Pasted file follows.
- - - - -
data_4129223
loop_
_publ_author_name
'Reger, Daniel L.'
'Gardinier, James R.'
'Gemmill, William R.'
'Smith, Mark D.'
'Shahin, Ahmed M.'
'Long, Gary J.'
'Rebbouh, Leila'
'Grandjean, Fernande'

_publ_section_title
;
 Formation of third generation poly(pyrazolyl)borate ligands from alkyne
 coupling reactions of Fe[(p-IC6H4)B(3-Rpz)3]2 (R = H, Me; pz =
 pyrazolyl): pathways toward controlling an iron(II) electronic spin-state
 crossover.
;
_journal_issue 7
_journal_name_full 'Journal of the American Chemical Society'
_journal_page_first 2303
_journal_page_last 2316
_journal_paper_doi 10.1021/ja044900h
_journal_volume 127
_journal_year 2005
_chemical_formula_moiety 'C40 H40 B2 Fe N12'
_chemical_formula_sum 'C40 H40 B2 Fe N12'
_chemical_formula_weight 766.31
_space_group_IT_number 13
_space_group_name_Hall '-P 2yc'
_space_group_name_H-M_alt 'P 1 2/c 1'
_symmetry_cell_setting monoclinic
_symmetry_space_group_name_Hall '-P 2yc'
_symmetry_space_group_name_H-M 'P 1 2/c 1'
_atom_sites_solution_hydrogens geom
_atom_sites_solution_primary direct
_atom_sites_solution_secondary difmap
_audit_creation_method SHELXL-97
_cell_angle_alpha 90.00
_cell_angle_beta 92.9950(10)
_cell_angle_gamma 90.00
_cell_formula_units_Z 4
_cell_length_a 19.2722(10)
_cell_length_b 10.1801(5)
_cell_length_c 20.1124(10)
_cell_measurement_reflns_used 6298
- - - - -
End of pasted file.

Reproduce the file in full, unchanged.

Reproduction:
data_4129223
loop_
_publ_author_name
'Reger, Daniel L.'
'Gardinier, James R.'
'Gemmill, William R.'
'Smith, Mark D.'
'Shahin, Ahmed M.'
'Long, Gary J.'
'Rebbouh, Leila'
'Grandjean, Fernande'

_publ_section_title
;
 Formation of third generation poly(pyrazolyl)borate ligands from alkyne
 coupling reactions of Fe[(p-IC6H4)B(3-Rpz)3]2 (R = H, Me; pz =
 pyrazolyl): pathways toward controlling an iron(II) electronic spin-state
 crossover.
;
_journal_issue 7
_journal_name_full 'Journal of the American Chemical Society'
_journal_page_first 2303
_journal_page_last 2316
_journal_paper_doi 10.1021/ja044900h
_journal_volume 127
_journal_year 2005
_chemical_formula_moiety 'C40 H40 B2 Fe N12'
_chemical_formula_sum 'C40 H40 B2 Fe N12'
_chemical_formula_weight 766.31
_space_group_IT_number 13
_space_group_name_Hall '-P 2yc'
_space_group_name_H-M_alt 'P 1 2/c 1'
_symmetry_cell_setting monoclinic
_symmetry_space_group_name_Hall '-P 2yc'
_symmetry_space_group_name_H-M 'P 1 2/c 1'
_atom_sites_solution_hydrogens geom
_atom_sites_solution_primary direct
_atom_sites_solution_secondary difmap
_audit_creation_method SHELXL-97
_cell_angle_alpha 90.00
_cell_angle_beta 92.9950(10)
_cell_angle_gamma 90.00
_cell_formula_units_Z 4
_cell_length_a 19.2722(10)
_cell_length_b 10.1801(5)
_cell_length_c 20.1124(10)
_cell_measurement_reflns_used 6298